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Old 03-11-2012, 05:42 PM   #1
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Default Plum wine does not clarify

Hi folks,

I started my first plum wine back in october and it fully stabilized in December. By now (March), I would have expected the wine to be relatively clear. However, it still looks as mucked up as the day I racked it from primary to secondary. My initial recipe included a fair quantity of pectic enzyme so I don't think that's the issue. I have since put it some bentonite and it has had no effect.

I currently have access to chitine, isinglass, egg albumine and sparkalloid but knowing that fining agents will alter the taste of wine in different ways, I'm wondering which to use, if any. Any insight would be greatly appreciated.

Thanks!

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Old 03-11-2012, 06:23 PM   #2
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Hi folks,

I started my first plum wine back in october and it fully stabilized in December. By now (March), I would have expected the wine to be relatively clear. However, it still looks as mucked up as the day I racked it from primary to secondary. My initial recipe included a fair quantity of pectic enzyme so I don't think that's the issue. I have since put it some bentonite and it has had no effect.

I currently have access to chitine, isinglass, egg albumine and sparkalloid but knowing that fining agents will alter the taste of wine in different ways, I'm wondering which to use, if any. Any insight would be greatly appreciated.

Thanks!
In order to know what to use, it's helpful to know what is causing the haze. Since it's been there from the beginning, I'm leaning towards pectin haze. Even with pectic enzyme, sometimes you can have a pectin haze.

The first thing to do is to put it someplace cold. Often just dropping the temperature causes clearing. After that, without knowing the cause of the haze, I'd have to say that the best fining for this case would be SuperKleer (KC). The reason is that what is causing your haze is either positively charged, or negatively charged. Adding the wrong fining will make the haze worse. SuperKleer is a two step fining process, with both types of finings added at different times, to correct whatever may be causing the haze. But try chilling the wine first.
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Old 03-11-2012, 06:35 PM   #3
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Thanks Yooper,

Already have. About 2 weeks after the fermentation seemed fully completed, I put the carboy in an unheated portion of my basement where it has been for about 6 weeks and where the ambiant temperature is about 55F. I'll try to get the suggested product and report back for forum archive purposes. Thanks!

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Old 03-11-2012, 06:40 PM   #4
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Forgot to say also that I've already put bentonite which has a negative charge, with no visible effect. Would SuperKleer still be indicated (don't know that product)?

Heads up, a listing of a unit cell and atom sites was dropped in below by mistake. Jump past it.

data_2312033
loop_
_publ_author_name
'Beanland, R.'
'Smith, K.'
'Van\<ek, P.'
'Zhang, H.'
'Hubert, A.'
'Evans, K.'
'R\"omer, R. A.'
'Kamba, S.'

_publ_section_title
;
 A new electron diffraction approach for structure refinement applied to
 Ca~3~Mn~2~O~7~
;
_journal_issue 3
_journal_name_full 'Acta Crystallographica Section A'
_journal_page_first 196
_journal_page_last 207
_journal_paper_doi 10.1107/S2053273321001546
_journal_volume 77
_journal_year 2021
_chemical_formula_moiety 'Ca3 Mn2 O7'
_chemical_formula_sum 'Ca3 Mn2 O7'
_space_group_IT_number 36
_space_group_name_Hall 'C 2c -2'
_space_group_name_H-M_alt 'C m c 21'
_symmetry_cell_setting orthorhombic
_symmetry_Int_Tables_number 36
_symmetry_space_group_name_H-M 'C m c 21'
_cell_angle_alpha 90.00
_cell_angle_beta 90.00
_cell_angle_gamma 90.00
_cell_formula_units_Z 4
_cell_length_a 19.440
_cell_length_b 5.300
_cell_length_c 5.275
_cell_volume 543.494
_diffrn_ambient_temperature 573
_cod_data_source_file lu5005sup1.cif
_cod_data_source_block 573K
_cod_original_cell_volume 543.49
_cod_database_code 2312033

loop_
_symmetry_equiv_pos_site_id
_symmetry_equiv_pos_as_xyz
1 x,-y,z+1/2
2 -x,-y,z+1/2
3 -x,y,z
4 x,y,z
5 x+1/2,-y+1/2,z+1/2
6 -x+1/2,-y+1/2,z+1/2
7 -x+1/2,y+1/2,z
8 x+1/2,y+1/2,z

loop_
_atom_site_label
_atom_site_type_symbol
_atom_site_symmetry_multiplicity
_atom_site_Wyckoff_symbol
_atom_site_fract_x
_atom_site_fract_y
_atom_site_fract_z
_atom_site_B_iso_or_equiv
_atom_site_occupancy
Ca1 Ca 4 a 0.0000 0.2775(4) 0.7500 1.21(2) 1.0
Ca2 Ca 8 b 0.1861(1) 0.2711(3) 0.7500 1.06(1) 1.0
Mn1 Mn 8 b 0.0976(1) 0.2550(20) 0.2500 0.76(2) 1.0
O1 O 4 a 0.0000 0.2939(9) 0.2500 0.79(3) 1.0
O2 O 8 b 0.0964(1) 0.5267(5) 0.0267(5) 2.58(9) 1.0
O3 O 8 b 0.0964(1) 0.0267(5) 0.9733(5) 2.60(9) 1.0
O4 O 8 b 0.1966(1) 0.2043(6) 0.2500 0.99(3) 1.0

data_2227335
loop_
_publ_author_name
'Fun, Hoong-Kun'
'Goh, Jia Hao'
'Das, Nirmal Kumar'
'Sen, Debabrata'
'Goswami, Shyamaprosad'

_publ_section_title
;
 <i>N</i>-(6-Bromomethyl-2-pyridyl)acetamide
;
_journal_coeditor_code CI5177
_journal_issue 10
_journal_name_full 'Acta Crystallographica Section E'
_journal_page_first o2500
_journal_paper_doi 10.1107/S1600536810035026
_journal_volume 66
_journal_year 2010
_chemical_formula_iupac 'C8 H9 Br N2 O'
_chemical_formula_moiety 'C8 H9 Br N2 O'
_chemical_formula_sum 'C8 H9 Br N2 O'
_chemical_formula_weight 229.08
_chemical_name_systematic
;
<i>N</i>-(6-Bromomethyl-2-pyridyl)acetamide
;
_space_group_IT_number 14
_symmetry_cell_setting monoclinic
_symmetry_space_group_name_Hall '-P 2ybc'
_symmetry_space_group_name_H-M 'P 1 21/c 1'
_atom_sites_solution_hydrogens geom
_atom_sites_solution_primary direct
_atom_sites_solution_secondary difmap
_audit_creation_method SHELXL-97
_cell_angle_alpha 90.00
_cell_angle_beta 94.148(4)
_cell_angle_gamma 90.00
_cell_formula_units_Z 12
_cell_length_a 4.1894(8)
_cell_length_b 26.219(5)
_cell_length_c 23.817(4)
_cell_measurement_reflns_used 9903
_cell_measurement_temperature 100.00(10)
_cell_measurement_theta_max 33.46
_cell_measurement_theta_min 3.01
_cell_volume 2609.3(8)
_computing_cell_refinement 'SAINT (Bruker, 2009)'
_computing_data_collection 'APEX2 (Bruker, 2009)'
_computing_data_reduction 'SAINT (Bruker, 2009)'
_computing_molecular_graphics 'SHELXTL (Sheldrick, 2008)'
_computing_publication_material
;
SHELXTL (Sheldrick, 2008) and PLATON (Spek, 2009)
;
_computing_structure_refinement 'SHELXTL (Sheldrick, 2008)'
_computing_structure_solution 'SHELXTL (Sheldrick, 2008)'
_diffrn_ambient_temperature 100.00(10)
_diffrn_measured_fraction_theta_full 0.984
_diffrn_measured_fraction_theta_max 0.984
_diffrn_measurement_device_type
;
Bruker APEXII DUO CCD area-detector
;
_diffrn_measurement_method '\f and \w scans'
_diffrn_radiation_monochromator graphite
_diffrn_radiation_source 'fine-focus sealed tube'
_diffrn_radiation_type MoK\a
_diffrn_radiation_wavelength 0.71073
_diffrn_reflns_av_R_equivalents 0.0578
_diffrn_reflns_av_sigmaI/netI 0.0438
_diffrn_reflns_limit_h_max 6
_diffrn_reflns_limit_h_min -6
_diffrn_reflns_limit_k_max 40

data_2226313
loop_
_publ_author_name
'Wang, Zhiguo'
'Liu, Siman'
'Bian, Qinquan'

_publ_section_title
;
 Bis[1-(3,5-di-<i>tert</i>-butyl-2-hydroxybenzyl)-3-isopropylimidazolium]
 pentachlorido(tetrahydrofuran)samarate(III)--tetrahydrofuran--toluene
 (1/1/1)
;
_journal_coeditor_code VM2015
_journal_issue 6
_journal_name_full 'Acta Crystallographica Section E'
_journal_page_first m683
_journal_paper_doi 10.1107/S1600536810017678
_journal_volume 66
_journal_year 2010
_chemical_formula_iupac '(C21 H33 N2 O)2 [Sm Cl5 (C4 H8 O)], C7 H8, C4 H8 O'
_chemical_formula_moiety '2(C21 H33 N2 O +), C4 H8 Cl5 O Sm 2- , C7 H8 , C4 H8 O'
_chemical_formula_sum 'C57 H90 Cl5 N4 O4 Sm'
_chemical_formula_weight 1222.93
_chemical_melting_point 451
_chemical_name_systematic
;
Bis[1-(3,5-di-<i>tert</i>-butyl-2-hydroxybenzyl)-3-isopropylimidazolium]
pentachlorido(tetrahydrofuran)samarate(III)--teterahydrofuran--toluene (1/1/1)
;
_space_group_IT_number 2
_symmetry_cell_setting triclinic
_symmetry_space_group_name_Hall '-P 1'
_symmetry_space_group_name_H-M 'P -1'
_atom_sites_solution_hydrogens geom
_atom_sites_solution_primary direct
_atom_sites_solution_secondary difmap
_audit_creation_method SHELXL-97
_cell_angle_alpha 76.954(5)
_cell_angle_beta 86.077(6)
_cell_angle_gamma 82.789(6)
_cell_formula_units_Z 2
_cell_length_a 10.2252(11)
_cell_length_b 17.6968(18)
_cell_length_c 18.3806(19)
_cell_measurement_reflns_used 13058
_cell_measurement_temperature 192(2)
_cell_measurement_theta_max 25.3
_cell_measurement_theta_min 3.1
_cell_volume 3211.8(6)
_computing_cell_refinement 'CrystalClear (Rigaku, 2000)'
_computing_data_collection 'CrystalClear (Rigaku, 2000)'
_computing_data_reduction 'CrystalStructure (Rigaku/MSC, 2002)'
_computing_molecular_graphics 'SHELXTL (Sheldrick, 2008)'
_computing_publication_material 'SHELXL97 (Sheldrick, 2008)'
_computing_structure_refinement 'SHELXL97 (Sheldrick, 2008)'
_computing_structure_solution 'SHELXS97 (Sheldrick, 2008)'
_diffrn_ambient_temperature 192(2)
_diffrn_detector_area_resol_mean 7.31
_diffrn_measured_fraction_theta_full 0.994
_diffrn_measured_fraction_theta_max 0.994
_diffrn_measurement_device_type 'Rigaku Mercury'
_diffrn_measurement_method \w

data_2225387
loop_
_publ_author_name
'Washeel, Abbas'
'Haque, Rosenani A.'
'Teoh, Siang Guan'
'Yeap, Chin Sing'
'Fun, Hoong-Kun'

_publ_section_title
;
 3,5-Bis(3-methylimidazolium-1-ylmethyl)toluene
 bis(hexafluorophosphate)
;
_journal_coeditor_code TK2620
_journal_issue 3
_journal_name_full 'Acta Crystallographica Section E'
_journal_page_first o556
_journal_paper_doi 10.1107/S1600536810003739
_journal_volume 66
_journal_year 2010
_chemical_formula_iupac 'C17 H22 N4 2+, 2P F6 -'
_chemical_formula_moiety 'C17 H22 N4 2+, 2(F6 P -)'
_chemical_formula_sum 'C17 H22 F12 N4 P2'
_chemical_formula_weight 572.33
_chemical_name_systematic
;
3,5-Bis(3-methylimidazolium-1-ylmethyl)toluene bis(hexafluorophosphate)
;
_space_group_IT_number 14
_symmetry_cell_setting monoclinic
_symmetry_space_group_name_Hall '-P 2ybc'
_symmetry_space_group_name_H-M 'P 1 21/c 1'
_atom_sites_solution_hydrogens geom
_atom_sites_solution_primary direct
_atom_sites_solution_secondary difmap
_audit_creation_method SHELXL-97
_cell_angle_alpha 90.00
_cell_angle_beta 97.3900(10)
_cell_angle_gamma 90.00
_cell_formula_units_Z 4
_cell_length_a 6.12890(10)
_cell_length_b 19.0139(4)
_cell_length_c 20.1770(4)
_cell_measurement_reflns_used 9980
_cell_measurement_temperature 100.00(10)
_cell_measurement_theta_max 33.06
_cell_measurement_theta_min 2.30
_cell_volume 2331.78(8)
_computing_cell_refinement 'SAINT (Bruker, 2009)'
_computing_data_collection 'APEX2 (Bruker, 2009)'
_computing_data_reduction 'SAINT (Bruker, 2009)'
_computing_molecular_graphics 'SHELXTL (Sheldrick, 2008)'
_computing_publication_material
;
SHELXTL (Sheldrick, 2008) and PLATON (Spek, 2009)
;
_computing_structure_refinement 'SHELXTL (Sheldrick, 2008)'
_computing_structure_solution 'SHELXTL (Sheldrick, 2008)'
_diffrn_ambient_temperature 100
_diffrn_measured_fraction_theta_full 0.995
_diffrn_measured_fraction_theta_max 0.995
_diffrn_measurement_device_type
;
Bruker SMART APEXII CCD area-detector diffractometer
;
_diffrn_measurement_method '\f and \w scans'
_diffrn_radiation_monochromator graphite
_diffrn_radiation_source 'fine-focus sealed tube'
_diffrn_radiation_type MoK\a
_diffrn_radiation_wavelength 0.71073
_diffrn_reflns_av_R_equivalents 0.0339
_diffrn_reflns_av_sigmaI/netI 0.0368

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Old 03-11-2012, 07:25 PM   #5
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Thanks Yooper,

Already have. About 2 weeks after the fermentation seemed fully completed, I put the carboy in an unheated portion of my basement where it has been for about 6 weeks and where the ambiant temperature is about 55F. I'll try to get the suggested product and report back for forum archive purposes. Thanks!
You can try to drop the temperature one more time. Even a drop of 10 degrees might cause the haze to drop. I'd give that a try- maybe in an ice chest? I really think that would work.
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Old 03-11-2012, 07:31 PM   #6
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Forgot to say also that I've already put bentonite which has a negative charge, with no visible effect. Would SuperKleer still be indicated (don't know that product)?
Yes, as the cause of the haze isn't clear (get it? sorry. ).

Anyway, here's a tidbit from Jack Keller's website on this issue: "The most common positively charged (+) particulate is protein, although some metallic compounds also carry positive charges. Protein is easily removed using negatively charged (-) fining agents such as tannin, yeast, bentonite, and Kieselsol. There are, however, numerous negatively charged particulates, including tannin, phenolics, anthocyanins, yeast, and bacteria. These are removed using positively charged fining agents such as gelatin, albumin, casein, Isinglass, chitin (Chitosan), and Sparkolloid. Just a cursory look at these groupings should lead to the realization that red wines, with their natural (or added) tannin, should not suffer from haze caused by proteins, but white wines easily could. This is why commercial white wines are routinely protein stabilized with bentonite fining and red wines are not. Young red wines, when cloudy at all, usually can trace their cloudiness to pectin or a negatively charged particulate."

For more: http://winemaking.jackkeller.net/finishin.asp

SuperKleer has both chitosan and kieselsol, but in two separate steps. In often works when nothing else has. That's why wine kits usually have SuperKleer- works well, with only two steps.
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